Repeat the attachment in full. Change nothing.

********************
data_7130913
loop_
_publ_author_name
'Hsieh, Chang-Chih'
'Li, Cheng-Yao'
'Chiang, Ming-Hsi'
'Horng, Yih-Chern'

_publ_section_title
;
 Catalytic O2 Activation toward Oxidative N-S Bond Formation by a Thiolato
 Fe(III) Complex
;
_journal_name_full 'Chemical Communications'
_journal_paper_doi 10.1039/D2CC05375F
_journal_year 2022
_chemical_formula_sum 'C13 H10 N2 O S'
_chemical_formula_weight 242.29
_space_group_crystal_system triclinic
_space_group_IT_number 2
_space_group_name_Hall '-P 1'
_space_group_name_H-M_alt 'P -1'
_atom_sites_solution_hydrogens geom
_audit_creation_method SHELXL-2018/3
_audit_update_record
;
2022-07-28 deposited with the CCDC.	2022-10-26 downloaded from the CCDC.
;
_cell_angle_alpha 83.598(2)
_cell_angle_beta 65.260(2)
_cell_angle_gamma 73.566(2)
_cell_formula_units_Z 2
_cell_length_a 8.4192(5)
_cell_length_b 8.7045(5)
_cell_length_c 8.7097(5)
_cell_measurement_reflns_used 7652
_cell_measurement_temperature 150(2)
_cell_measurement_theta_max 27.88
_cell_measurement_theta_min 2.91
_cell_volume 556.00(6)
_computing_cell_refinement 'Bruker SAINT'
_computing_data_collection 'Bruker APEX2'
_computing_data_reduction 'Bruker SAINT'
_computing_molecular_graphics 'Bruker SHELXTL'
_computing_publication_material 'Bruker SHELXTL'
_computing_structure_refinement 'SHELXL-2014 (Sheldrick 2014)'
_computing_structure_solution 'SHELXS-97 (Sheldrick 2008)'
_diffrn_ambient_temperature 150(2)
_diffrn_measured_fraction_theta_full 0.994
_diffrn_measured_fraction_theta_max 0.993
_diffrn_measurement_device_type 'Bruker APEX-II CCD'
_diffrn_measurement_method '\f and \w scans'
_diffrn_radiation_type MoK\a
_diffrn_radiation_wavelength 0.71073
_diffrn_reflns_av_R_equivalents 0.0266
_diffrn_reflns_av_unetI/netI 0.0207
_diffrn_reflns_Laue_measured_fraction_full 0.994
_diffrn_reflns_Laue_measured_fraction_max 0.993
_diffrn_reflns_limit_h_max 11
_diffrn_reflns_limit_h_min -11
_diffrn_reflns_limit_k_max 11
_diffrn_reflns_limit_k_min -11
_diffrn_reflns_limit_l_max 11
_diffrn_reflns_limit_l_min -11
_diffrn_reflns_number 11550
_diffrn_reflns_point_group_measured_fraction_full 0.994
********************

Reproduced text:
data_7130913
loop_
_publ_author_name
'Hsieh, Chang-Chih'
'Li, Cheng-Yao'
'Chiang, Ming-Hsi'
'Horng, Yih-Chern'

_publ_section_title
;
 Catalytic O2 Activation toward Oxidative N-S Bond Formation by a Thiolato
 Fe(III) Complex
;
_journal_name_full 'Chemical Communications'
_journal_paper_doi 10.1039/D2CC05375F
_journal_year 2022
_chemical_formula_sum 'C13 H10 N2 O S'
_chemical_formula_weight 242.29
_space_group_crystal_system triclinic
_space_group_IT_number 2
_space_group_name_Hall '-P 1'
_space_group_name_H-M_alt 'P -1'
_atom_sites_solution_hydrogens geom
_audit_creation_method SHELXL-2018/3
_audit_update_record
;
2022-07-28 deposited with the CCDC.	2022-10-26 downloaded from the CCDC.
;
_cell_angle_alpha 83.598(2)
_cell_angle_beta 65.260(2)
_cell_angle_gamma 73.566(2)
_cell_formula_units_Z 2
_cell_length_a 8.4192(5)
_cell_length_b 8.7045(5)
_cell_length_c 8.7097(5)
_cell_measurement_reflns_used 7652
_cell_measurement_temperature 150(2)
_cell_measurement_theta_max 27.88
_cell_measurement_theta_min 2.91
_cell_volume 556.00(6)
_computing_cell_refinement 'Bruker SAINT'
_computing_data_collection 'Bruker APEX2'
_computing_data_reduction 'Bruker SAINT'
_computing_molecular_graphics 'Bruker SHELXTL'
_computing_publication_material 'Bruker SHELXTL'
_computing_structure_refinement 'SHELXL-2014 (Sheldrick 2014)'
_computing_structure_solution 'SHELXS-97 (Sheldrick 2008)'
_diffrn_ambient_temperature 150(2)
_diffrn_measured_fraction_theta_full 0.994
_diffrn_measured_fraction_theta_max 0.993
_diffrn_measurement_device_type 'Bruker APEX-II CCD'
_diffrn_measurement_method '\f and \w scans'
_diffrn_radiation_type MoK\a
_diffrn_radiation_wavelength 0.71073
_diffrn_reflns_av_R_equivalents 0.0266
_diffrn_reflns_av_unetI/netI 0.0207
_diffrn_reflns_Laue_measured_fraction_full 0.994
_diffrn_reflns_Laue_measured_fraction_max 0.993
_diffrn_reflns_limit_h_max 11
_diffrn_reflns_limit_h_min -11
_diffrn_reflns_limit_k_max 11
_diffrn_reflns_limit_k_min -11
_diffrn_reflns_limit_l_max 11
_diffrn_reflns_limit_l_min -11
_diffrn_reflns_number 11550
_diffrn_reflns_point_group_measured_fraction_full 0.994